Overall, the program could have benefited from a simple handheld program, with a bit of background information, the names of the dances and the dancers themselves. Without such written word, audience members were left scratching their heads a bit. (When I inquired about a program, I was told I could by Raman’s textbook on classical Indian dance, for upwards of $30…)

         Dancers Shradha Vinod, Soujanya Madhusudan, Sweta Ravishankar, Mugdha Vichare and Ramya Raman were all excellent, each demonstrating a strong technique and performance quality.

         Tillana, choreographed by Guru Adyar Lakshman performed by Jayanthi Raman Company dancers led by Raman, spoke to the dancers’ abilities. Colorful costumes enlivened the experience.

         Lighting added emotional resonance, but was in constant struggle with the projections of slides behind the dancers, which alternated between the same celestial image, translations of Vedic texts, and symbolic images from nature, such as a peacock. If Raman is going to incorporate visual elements such as these, as backdrops for her work, they need to be more finely tuned to the pieces themselves, or they threaten to take away from, rather than enhancing the experience.

         Raman is the recipient of numerous grants, including an Oregon Arts Commission Individual Artist Grant, and has received support from the Oregon Cultural Trust and the National Dance Project.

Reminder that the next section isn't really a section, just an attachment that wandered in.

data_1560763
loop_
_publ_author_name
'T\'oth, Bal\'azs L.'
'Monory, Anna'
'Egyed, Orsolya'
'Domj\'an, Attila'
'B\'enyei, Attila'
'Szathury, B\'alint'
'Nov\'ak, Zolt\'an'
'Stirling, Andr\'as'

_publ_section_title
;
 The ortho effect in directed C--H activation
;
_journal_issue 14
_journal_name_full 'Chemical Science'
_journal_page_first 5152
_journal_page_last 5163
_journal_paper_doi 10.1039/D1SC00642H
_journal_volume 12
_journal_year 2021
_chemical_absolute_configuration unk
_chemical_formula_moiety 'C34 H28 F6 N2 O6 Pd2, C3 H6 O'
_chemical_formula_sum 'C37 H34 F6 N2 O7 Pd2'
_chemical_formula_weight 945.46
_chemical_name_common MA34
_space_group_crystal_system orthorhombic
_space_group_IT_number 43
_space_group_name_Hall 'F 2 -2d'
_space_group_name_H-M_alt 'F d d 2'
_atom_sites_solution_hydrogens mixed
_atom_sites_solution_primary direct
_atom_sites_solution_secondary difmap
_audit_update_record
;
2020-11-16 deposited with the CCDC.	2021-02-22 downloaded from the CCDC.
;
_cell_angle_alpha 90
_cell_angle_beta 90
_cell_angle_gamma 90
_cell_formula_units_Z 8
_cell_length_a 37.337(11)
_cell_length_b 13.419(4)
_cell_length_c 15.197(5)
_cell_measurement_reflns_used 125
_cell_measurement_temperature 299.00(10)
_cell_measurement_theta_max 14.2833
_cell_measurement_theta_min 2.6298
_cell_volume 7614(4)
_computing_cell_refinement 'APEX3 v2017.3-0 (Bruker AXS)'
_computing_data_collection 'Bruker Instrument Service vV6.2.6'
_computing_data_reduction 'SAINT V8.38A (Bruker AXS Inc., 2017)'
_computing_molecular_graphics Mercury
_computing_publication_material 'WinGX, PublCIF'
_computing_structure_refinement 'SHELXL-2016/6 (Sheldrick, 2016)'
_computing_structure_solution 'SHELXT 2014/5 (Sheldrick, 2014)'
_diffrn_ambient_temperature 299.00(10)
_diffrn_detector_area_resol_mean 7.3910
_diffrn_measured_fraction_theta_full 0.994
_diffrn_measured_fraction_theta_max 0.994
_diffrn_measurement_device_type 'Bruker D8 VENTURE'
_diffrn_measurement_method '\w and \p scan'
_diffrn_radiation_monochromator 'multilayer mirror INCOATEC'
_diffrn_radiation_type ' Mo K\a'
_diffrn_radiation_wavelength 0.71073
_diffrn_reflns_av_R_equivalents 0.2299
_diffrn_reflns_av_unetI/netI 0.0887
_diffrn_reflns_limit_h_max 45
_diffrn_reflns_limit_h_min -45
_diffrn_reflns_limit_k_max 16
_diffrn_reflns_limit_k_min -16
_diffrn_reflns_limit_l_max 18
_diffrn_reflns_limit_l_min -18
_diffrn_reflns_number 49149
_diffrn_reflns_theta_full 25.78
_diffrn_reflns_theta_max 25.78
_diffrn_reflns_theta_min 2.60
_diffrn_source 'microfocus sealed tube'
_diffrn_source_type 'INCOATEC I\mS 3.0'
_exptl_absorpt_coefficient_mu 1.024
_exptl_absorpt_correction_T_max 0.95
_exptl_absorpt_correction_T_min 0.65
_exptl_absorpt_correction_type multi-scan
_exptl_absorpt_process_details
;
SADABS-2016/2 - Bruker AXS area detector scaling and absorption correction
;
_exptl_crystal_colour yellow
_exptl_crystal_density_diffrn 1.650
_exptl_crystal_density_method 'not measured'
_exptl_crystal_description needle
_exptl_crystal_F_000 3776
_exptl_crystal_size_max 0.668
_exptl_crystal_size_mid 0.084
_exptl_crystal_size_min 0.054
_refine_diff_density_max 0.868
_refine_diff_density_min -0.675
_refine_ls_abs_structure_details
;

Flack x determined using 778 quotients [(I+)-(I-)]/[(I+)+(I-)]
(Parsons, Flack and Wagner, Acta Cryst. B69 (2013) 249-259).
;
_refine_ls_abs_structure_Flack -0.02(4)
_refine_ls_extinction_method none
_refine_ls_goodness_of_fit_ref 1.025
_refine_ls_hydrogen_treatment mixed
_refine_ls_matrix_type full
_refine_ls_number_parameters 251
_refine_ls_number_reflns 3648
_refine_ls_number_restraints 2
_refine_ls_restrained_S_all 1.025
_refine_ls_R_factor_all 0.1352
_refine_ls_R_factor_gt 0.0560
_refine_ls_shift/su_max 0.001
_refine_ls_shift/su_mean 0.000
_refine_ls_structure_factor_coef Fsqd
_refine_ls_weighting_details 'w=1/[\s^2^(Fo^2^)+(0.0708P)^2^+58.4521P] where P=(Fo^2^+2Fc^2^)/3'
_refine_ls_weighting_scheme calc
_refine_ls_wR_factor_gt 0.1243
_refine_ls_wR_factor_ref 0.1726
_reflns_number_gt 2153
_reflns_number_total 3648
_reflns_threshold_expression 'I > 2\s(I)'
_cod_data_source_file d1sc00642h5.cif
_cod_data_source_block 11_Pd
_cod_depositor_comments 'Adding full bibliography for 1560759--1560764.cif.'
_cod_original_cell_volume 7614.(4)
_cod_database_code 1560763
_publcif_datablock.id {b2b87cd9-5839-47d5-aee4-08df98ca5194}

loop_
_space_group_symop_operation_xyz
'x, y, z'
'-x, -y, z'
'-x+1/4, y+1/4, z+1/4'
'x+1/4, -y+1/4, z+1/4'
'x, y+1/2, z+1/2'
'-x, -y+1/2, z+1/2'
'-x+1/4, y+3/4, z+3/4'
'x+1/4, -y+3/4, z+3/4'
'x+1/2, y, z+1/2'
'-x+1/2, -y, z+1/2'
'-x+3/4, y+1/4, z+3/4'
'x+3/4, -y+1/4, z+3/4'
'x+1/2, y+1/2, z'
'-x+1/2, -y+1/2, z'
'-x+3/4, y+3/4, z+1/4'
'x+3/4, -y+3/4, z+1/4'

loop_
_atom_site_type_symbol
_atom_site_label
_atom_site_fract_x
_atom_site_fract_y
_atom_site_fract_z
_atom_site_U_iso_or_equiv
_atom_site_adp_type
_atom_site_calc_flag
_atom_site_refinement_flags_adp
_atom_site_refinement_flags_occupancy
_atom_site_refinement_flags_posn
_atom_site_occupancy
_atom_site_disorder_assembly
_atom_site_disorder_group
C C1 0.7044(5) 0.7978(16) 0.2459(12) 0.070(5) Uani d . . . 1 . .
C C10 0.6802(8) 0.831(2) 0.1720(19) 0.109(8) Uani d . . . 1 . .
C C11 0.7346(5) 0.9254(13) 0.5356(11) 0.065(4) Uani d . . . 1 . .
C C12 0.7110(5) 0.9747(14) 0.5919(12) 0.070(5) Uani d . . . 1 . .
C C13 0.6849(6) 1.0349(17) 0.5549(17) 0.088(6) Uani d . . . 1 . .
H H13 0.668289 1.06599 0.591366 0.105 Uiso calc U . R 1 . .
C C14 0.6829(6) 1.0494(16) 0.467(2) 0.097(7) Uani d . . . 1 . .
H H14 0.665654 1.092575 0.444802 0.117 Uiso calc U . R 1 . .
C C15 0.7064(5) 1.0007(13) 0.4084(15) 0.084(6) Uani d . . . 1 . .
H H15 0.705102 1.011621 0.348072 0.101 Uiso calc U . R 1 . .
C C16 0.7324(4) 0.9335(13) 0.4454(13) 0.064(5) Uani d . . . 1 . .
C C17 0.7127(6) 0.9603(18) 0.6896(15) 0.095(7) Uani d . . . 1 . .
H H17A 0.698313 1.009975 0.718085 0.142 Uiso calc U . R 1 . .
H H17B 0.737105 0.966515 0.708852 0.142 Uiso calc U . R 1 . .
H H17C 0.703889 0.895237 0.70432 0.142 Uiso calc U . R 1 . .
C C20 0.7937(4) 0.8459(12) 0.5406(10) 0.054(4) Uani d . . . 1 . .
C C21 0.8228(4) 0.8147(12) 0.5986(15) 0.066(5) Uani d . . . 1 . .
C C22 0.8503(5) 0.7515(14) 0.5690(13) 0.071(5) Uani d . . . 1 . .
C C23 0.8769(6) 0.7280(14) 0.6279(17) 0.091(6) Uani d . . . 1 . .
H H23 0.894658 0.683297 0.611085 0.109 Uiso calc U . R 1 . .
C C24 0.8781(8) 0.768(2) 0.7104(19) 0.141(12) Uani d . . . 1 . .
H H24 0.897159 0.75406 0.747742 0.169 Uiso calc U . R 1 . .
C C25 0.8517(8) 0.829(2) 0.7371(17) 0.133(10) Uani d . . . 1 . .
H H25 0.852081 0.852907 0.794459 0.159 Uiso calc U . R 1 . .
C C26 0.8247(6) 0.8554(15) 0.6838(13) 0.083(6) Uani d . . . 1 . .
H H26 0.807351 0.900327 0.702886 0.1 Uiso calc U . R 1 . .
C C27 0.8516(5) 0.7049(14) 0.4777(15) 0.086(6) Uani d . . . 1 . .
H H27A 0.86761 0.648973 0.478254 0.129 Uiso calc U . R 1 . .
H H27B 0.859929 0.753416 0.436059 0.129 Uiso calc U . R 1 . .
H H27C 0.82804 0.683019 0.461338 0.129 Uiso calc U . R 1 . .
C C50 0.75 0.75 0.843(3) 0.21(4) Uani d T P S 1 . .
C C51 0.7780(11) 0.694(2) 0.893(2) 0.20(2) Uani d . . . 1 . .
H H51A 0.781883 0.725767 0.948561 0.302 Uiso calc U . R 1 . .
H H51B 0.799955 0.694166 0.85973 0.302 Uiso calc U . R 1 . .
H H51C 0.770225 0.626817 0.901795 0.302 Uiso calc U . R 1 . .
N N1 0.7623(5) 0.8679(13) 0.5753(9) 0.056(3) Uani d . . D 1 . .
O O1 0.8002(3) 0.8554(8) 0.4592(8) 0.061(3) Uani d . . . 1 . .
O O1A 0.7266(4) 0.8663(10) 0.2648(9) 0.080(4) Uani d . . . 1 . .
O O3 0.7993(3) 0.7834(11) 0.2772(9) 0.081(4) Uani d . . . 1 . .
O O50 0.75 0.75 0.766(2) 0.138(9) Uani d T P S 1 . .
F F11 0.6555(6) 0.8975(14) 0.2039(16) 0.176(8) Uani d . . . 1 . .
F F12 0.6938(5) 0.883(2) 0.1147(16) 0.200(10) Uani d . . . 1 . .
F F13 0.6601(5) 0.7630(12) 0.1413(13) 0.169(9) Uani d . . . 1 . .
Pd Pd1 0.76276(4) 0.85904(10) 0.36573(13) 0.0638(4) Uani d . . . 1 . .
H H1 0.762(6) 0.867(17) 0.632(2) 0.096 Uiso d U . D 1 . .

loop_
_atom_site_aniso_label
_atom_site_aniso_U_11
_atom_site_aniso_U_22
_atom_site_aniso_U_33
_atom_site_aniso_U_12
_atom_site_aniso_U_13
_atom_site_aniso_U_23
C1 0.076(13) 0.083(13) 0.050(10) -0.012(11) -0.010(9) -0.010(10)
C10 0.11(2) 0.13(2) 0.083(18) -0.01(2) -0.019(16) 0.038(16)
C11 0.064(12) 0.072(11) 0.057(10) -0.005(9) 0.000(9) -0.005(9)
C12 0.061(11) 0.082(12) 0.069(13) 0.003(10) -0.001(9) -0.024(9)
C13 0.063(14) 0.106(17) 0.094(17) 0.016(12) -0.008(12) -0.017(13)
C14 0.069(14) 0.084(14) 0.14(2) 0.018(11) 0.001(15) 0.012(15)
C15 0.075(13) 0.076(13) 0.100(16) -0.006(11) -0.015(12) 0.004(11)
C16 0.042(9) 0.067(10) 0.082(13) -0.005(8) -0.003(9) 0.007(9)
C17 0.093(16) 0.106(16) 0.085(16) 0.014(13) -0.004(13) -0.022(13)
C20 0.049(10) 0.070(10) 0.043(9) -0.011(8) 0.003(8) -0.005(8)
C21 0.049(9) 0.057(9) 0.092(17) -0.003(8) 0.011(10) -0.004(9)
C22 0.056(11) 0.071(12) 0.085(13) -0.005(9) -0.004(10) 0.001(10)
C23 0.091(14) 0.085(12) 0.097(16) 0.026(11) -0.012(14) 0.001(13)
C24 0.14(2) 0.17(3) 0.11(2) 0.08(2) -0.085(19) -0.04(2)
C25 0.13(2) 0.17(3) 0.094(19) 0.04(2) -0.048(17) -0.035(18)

Though Raman successfully articulates, in her marketing and in development, the need for more light to shine on this underrepresented art form, the company’s somewhat stilted presentational style could benefit from more polish in order to become more universally resonant. 

October 16, 2015 05:03 AM

How can one possibly review a great artist like Twyla Tharp? Her work spans fifty years – this is the 50th anniversary of her dance company – which deserves its own accolades in the arts-funding parched USA. 50 years of collaborations, discipline, technique, of musical explorations, theatrical endeavors, of making her mark, of being herself, of being a woman in a male-dominated field, and a strong, focused and no-nonsense woman at that. She’s a role model for creativity and the shrewd confidence needed to sustain growth over time and space. She is one of a kind.